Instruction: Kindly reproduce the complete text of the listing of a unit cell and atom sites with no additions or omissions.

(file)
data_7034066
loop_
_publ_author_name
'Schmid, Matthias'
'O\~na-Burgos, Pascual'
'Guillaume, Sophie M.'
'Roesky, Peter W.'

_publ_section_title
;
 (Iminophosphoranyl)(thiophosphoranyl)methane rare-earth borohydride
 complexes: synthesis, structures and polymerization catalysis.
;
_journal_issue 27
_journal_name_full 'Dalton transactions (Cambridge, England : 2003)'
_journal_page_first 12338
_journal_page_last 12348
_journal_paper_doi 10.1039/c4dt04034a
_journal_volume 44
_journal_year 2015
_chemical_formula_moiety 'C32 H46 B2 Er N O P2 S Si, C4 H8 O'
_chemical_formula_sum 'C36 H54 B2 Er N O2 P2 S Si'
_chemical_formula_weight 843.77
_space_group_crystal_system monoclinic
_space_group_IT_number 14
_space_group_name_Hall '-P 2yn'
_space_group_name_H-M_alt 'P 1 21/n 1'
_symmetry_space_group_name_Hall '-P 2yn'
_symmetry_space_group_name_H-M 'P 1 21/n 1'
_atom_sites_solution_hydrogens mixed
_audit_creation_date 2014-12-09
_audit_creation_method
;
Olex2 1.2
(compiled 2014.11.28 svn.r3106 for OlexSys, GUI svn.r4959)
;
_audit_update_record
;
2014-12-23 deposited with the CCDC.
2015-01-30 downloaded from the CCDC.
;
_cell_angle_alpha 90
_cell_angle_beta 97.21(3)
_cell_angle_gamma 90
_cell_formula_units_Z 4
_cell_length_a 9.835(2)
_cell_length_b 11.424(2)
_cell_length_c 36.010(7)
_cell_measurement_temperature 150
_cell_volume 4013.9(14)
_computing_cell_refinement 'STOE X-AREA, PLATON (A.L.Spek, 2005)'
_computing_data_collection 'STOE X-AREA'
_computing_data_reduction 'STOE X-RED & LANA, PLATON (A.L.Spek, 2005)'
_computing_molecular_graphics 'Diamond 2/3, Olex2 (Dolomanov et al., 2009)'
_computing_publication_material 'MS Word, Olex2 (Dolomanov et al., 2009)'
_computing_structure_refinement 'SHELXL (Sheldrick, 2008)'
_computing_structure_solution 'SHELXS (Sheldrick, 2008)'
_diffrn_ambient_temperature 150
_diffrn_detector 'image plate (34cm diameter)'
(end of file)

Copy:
data_7034066
loop_
_publ_author_name
'Schmid, Matthias'
'O\~na-Burgos, Pascual'
'Guillaume, Sophie M.'
'Roesky, Peter W.'

_publ_section_title
;
 (Iminophosphoranyl)(thiophosphoranyl)methane rare-earth borohydride
 complexes: synthesis, structures and polymerization catalysis.
;
_journal_issue 27
_journal_name_full 'Dalton transactions (Cambridge, England : 2003)'
_journal_page_first 12338
_journal_page_last 12348
_journal_paper_doi 10.1039/c4dt04034a
_journal_volume 44
_journal_year 2015
_chemical_formula_moiety 'C32 H46 B2 Er N O P2 S Si, C4 H8 O'
_chemical_formula_sum 'C36 H54 B2 Er N O2 P2 S Si'
_chemical_formula_weight 843.77
_space_group_crystal_system monoclinic
_space_group_IT_number 14
_space_group_name_Hall '-P 2yn'
_space_group_name_H-M_alt 'P 1 21/n 1'
_symmetry_space_group_name_Hall '-P 2yn'
_symmetry_space_group_name_H-M 'P 1 21/n 1'
_atom_sites_solution_hydrogens mixed
_audit_creation_date 2014-12-09
_audit_creation_method
;
Olex2 1.2
(compiled 2014.11.28 svn.r3106 for OlexSys, GUI svn.r4959)
;
_audit_update_record
;
2014-12-23 deposited with the CCDC.
2015-01-30 downloaded from the CCDC.
;
_cell_angle_alpha 90
_cell_angle_beta 97.21(3)
_cell_angle_gamma 90
_cell_formula_units_Z 4
_cell_length_a 9.835(2)
_cell_length_b 11.424(2)
_cell_length_c 36.010(7)
_cell_measurement_temperature 150
_cell_volume 4013.9(14)
_computing_cell_refinement 'STOE X-AREA, PLATON (A.L.Spek, 2005)'
_computing_data_collection 'STOE X-AREA'
_computing_data_reduction 'STOE X-RED & LANA, PLATON (A.L.Spek, 2005)'
_computing_molecular_graphics 'Diamond 2/3, Olex2 (Dolomanov et al., 2009)'
_computing_publication_material 'MS Word, Olex2 (Dolomanov et al., 2009)'
_computing_structure_refinement 'SHELXL (Sheldrick, 2008)'
_computing_structure_solution 'SHELXS (Sheldrick, 2008)'
_diffrn_ambient_temperature 150
_diffrn_detector 'image plate (34cm diameter)'